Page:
Lots of gorgeous traditional blue and whites and tumbling flowers in colourful pots.

Mountain villages

Hiring a car we’re off to explore the mountainous interior of Kos for a few days now.


First on our trip is a visit to the Monastery of Agios Ioannis. This stunning little building is a revelation at the end of a non-descript road.

This tiny gem is covered from floor to ceiling with colourful frescos and detailed icons.

Built on a hill above Kefalos, this monastery is surrounded by lush greenery and offers amazing view to the sea.


There’s seating under the shade of a huge old plane tree, just right for a coffee or ice cream break!


Luckily there’s also a quaint little cafe that’s furnished in traditional Greek style.

 The whole place is a veritable suntrap with traditional blindingly white walls and bright blue detail.


There are also some former monestary cells that are currently being refurbished.

The flooring of the terrace is decorated in the traditional black and white pebbled pattern that is common in Greece.

Then it’s off to our next destination, the small hill top village of Asfendiou.


Above is Asomatos church in Asfendiou village, it has a commanding presence in the tiny hamlet.

The village only has around 100 inhabitants and close by are the remains of many ruined buildings that are slowly being bought back to life with outside investment.

After poking around several of the intriguing ruined homes we’re heading off to our next stop, the enchanting mountain top village of Zia.

Kolourful Kos

Yes I am aware it’s spelt wrong – it’s getting hard to keep alliterating my titles! But as the name of this post indicates, prepare for some colourful snaps . .

First up a random snap of this lovely night time water display at our awesome hotel (did I mention it was 5 star . . !!)

Then it’s back to Kos town where I am entranced by this traditional style street slap bang in the middle of the centre.

From its eye wateringly bright white washed steps to the pops of colour from the primary coloured vases it is a visual delight.

The quaint little old / new street winds its way up to a taverna and fish house.


I can’t get enough of it and naturally have to be physically dragged away once the man prop gets bored of posing . . .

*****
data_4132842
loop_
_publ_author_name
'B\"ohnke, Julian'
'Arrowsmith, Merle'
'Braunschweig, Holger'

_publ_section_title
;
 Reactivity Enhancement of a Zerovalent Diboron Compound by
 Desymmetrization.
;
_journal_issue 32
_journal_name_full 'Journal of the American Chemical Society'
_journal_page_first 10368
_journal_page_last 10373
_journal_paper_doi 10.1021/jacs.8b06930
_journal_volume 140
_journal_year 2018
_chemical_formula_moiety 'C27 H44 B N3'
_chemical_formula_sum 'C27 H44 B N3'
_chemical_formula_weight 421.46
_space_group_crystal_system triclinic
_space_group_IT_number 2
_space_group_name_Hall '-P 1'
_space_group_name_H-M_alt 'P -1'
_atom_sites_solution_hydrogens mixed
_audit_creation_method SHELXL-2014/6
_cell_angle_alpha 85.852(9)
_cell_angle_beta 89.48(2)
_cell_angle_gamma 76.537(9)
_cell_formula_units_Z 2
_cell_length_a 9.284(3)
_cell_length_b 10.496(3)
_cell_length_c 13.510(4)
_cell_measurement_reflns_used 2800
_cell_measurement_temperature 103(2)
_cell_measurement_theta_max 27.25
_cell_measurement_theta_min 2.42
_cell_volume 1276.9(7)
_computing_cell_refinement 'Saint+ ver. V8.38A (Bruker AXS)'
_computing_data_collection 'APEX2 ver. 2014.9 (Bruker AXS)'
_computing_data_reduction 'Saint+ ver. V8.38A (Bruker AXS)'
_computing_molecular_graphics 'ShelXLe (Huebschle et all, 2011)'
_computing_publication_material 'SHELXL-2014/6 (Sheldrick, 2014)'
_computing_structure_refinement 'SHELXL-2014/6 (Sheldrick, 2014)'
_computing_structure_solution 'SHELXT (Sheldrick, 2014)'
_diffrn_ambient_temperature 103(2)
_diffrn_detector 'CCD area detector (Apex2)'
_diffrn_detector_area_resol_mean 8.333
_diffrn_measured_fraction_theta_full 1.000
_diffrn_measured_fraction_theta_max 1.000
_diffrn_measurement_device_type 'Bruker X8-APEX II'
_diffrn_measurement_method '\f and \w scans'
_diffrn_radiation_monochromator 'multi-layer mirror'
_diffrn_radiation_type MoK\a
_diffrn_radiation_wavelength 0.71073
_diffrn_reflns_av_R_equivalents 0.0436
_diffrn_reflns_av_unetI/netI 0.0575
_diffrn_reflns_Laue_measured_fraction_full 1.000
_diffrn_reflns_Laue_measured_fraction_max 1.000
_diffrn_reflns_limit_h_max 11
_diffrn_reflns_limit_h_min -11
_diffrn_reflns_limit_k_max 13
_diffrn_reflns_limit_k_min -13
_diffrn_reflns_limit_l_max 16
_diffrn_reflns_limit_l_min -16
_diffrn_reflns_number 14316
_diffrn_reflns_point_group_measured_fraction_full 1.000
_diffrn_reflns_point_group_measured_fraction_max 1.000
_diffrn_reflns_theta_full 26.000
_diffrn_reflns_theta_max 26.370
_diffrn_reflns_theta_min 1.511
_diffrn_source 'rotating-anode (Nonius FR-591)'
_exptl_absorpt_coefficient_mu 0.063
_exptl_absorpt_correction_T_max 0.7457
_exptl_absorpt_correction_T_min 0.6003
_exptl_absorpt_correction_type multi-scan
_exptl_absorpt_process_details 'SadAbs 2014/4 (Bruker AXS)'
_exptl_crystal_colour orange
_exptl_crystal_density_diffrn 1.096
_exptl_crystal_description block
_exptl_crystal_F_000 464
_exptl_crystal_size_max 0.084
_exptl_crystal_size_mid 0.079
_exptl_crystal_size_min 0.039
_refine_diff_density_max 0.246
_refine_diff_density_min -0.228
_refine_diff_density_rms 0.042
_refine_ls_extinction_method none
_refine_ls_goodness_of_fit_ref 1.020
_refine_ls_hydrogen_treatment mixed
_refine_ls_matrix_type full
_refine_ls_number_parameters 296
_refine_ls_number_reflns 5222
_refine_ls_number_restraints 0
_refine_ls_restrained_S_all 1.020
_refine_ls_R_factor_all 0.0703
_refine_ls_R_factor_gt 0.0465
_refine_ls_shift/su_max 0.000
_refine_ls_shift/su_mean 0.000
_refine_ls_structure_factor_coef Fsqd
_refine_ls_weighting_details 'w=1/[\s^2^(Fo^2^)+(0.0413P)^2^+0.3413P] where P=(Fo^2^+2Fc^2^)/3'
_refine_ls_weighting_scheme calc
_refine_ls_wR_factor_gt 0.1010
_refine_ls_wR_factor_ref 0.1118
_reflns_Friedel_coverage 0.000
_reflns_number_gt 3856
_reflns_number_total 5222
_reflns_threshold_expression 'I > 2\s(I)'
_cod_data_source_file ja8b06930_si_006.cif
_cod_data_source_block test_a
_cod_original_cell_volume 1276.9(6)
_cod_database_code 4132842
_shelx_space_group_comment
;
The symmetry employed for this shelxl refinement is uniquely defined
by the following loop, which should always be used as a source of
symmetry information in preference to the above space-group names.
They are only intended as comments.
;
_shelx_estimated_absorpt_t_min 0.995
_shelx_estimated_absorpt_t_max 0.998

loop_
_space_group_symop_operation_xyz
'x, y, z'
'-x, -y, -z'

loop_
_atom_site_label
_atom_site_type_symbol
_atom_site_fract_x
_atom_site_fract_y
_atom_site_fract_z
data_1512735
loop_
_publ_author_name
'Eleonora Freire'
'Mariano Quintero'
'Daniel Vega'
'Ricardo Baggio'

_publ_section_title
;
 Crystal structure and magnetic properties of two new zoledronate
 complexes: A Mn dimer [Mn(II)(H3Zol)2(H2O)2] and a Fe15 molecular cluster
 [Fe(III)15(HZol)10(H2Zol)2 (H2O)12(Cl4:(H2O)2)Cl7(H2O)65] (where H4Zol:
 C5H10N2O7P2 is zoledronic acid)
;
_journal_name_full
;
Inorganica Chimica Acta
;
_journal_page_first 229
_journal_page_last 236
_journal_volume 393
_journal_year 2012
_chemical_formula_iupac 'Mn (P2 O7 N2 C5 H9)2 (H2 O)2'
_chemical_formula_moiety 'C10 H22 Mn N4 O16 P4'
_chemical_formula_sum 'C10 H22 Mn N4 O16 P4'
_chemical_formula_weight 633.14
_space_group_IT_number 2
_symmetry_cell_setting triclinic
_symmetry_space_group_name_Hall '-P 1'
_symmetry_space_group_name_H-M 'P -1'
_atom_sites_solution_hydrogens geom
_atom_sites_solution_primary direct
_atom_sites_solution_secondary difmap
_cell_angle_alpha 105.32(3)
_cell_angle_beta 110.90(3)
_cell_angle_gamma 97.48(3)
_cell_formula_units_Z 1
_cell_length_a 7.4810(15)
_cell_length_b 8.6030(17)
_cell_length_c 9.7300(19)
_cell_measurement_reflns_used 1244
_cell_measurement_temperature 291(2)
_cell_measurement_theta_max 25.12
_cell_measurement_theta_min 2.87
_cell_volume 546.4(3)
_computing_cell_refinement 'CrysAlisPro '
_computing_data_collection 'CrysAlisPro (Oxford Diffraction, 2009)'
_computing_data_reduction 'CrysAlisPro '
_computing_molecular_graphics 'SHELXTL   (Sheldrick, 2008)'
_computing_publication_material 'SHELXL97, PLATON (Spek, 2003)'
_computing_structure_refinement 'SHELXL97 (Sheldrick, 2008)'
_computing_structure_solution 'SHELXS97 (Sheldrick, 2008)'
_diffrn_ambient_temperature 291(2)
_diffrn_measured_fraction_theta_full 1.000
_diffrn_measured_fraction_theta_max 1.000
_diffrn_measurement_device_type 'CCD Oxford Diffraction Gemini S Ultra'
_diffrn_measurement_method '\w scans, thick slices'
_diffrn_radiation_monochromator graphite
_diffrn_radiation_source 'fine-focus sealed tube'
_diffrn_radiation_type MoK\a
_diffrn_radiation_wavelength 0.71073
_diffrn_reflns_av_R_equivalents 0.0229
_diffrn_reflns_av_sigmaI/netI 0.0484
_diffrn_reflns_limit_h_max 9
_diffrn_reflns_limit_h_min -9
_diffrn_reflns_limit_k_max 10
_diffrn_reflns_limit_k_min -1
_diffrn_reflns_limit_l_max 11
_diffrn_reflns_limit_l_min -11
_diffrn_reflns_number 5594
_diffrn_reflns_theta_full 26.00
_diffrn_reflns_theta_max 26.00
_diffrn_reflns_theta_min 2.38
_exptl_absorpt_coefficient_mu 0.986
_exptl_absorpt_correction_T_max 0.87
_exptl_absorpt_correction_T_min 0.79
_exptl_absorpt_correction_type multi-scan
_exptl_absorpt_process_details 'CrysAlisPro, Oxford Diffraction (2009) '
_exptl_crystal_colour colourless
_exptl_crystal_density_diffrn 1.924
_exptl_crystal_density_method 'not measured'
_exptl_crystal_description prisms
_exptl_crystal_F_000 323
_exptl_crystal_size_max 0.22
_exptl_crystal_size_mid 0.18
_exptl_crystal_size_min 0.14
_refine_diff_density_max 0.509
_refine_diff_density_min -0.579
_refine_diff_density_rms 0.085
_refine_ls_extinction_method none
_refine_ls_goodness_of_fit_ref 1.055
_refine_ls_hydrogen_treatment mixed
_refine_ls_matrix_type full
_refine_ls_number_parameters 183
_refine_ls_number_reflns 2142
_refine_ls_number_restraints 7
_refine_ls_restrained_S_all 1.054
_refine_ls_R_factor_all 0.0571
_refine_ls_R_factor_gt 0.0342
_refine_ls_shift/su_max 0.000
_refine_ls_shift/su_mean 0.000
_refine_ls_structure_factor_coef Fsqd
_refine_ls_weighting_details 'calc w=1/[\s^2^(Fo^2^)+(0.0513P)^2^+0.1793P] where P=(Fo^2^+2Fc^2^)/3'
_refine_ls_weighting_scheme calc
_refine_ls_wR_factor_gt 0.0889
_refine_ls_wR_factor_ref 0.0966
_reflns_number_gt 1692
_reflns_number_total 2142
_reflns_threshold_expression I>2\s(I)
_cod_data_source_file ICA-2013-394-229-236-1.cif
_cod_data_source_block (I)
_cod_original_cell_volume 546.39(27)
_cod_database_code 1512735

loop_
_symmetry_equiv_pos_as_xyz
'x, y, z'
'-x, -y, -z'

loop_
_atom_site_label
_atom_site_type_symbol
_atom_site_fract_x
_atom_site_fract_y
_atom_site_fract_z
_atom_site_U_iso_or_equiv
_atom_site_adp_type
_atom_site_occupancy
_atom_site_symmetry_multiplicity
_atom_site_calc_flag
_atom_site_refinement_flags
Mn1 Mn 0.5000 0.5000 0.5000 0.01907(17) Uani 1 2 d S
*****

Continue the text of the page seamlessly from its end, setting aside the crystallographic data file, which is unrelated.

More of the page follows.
He is rewarded for his efforts with a large beer however so not sure what he’s moaning about . .

Then it’s off for a tour of the back streets where even more delightful old tavernas are to be found.

Every where you look its a veritable orgy of colourful doors, windows and details.

My eyes particularly love this hot pink and blue combo on an old night club.

Possibly my favourite picture of the whole holiday is this mirrored window in shades of blue and pink.


That’s it for the whistle stop tour of colourful sights in Kos town. Next up we’re headed to the mountains.

China town

We’re off to experience a little taste of China in Japan now as we head to Kobe for a day trip.

Nankinmachi is a small but perfectly formed chinatown in central Kobe and is the centre of the Chinese community in the Kansai Region.

The area was built up by Chinese merchants who settled near Kobe Port after it was opened to foreign trade in 1868.

As the chinatown developed, it became known as Nankinmachi after Nanjing, the former Chinese capital.

The two main streets are full of shops, restaurants and food stands selling popular items such as steamed buns (manju), ramen, tapioca drinks and various other Chinese dishes

I love love love the little animal steamed buns that come in a wide variety of shapes from piglets to baby chicks! Super kawaii!!

The area is a delightful explosion of colour, smells and tastes.

The carp fish is a commonly seen good luck symbol as the Chinese character for carp (li 鲤) is pronounced the same as both the character (li 利) for “profit” and the character (li 力) for “strength” or “power”.

Another colourful little charm is the monkey, the ninth of 12 animals in the recurring 12-year Chinese zodiac cycle.

When we visited Japan, it was 2016 which happened to be the year of the monkey.

Finally let’s give some love for this super cute vending machine complete with reclining panda bear! Nothing is too mundane to be made cuter in Japan.


Neon wonderland

Taking a brief break from our Japanese Odyessy to document a quick trip to London this weekend.

Staying with a university friend in Amersham we first head to Walthamstowe, the home of 90s boy band E17!


There’s a surprisingly quaint old village centre with a 15th century timbered house. But our main focus is hidden, rather unprepossessing, on an industrial estate. . .

It’s the home of a neon wonderland, a warehouse of rainbow gas and colourful wonderment….

It’s God’s Own Junkyard – a warehouse of all things neon. A mini Vegas.

The warehouse is full f neon signs that have been created and curated by Chris Bracey.